A further problem and one that cannot be solved by RWT is the background thread itself. Threads - naturally - aren't serializable and thus cannot be replicated among cluster nodes. This means that the application is responsible to implement the background thread in a fail-safe way.

Known Limitations

  • Images that were created with one of the Graphics#getImage() methods (curently) cannot be serialized (bug 352929).
  • The graphics context (GC) is not meant to be serialized because it should only be used within the scope of a request. I.e. it is created and ddestroyed within the paintControl() method of a PaintListener.
  • As a consequence of the threadless life cycle, Display#sleep() cannot be implemented and throws an UnsupportedOperationException.
  • Because of the missing Display#sleep(), Browser#execute() and evaluate() will not work either. These methods call sleep() to wait for the result of the Javascript execution.
  • Attempts to call Windows#open() when setBlockOnOpen() was set to true will not work. Open() uses Display#sleep() to block execution flow.
  • A further consequence of the missing Display#sleep() is of course that entry points must not contain the usual event loop (see below for an example).

Yet to be done

  • JFace components cannot yet be used in session-failover environments (bug 352926)
  • Running a clustered RWT application in OSGi isn't yet possible (bug 353117)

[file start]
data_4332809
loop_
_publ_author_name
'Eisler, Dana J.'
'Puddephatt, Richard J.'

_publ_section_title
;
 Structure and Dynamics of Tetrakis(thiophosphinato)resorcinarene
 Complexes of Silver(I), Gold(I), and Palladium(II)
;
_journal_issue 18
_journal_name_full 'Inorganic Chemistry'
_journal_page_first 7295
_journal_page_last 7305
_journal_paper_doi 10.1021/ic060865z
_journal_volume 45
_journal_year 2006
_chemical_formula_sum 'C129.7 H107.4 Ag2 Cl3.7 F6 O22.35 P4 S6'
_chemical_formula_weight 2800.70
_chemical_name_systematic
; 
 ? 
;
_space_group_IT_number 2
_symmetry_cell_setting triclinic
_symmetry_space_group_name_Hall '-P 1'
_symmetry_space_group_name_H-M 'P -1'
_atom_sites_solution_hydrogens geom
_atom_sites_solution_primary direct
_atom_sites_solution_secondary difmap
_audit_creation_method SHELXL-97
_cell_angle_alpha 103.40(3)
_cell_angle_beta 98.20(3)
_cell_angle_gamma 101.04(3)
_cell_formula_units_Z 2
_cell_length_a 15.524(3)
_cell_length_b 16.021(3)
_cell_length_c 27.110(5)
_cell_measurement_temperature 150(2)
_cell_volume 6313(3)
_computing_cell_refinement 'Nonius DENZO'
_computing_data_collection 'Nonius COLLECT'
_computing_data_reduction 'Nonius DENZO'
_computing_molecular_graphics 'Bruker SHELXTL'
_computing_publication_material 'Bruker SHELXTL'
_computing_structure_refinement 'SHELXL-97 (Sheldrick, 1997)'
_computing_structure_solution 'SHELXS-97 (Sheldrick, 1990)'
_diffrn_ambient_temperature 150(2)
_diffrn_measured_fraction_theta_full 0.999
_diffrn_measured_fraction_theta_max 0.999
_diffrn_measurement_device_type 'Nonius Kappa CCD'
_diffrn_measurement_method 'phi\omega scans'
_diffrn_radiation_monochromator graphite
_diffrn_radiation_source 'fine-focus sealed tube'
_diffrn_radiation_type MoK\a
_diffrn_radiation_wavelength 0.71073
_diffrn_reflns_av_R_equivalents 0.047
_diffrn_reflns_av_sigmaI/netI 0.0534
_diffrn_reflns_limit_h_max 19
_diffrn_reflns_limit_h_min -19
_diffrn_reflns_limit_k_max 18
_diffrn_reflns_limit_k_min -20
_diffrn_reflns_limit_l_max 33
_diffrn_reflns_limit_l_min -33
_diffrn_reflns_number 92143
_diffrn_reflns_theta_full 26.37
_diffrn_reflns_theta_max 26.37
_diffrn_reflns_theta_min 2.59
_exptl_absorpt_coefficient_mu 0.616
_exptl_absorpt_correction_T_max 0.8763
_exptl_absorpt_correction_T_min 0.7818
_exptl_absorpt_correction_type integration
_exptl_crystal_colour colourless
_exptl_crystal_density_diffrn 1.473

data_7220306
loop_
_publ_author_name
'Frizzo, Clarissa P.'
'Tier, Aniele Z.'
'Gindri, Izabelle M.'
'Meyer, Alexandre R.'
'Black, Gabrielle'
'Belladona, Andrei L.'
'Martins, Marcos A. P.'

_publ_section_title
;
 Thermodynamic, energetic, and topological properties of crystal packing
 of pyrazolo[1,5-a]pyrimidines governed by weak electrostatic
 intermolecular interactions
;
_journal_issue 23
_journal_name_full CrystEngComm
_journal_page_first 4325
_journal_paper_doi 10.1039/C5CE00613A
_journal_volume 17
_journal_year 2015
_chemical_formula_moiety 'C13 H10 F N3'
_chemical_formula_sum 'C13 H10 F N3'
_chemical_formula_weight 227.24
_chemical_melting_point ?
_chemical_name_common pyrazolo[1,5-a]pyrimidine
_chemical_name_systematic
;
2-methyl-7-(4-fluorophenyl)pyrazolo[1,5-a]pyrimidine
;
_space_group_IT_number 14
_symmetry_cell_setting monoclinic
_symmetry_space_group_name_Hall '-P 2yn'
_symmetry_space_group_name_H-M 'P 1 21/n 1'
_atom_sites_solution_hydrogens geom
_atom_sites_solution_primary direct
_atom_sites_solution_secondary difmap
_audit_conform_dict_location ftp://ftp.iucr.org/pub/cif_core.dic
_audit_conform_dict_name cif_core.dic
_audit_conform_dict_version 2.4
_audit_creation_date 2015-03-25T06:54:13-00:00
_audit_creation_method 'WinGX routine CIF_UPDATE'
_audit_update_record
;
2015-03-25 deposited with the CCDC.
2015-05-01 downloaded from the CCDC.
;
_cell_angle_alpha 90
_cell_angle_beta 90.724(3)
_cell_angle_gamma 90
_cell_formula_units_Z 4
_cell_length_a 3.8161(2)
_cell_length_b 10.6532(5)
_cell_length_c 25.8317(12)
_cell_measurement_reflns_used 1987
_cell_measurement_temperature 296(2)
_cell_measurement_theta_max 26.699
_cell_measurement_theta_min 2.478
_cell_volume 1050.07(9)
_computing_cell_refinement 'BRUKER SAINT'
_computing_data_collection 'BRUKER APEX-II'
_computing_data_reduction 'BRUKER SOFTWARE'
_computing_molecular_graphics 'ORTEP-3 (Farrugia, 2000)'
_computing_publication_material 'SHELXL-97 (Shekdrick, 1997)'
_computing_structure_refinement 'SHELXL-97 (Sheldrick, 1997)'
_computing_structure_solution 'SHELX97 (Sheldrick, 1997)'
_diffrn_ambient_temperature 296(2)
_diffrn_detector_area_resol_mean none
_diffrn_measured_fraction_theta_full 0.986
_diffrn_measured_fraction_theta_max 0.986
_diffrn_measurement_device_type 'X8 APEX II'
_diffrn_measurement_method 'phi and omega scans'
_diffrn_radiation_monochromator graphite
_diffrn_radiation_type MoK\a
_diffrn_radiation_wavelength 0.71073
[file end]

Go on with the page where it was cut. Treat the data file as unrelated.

Test Infrastructure

To be able to run tests from JUnit, there are helper classes with which an arbitrary number of embedded serlvet engines can be created. Either standalone or clustered. Currently the tests can be run with Jetty 7.4 and Tomcat 7.

The tests reside the source code repository under org.eclipse.rap.rwt.cluster.test and the fixture can be found in org.eclipse.rap.rwt.cluster.testfixture. Tests for the fixture in turn are in org.eclipse.rap.rwt.cluster.testfixture.test.


In order to run an RWT application in a cluster configuration, an additional servlet filter must be registered. The web.xml should look like the one below:

<web-app xmlns="" xmlns:xsi=""
  <display-name>RWT Cluster Example</display-name>

The class specified in the configurator parameter must implement the org.eclipse.rwt.engine.Configurator interface. Its configure method is called just before the application starts. To work in a cluster configuration, it must at least chose the threadless life cycle. The ExampleConfigurator should look like below:

public class ExampleConfigurator implements Configurator {
  public int configure( Context context ) {
    // select the threadless life cycle
    context.setLifeCycleMode( Context.LifeCycleMode.THREADLESS ); 
    context.addEntryPoint( EntryPointManager.DEFAULT, ExampleEntryPoint.class );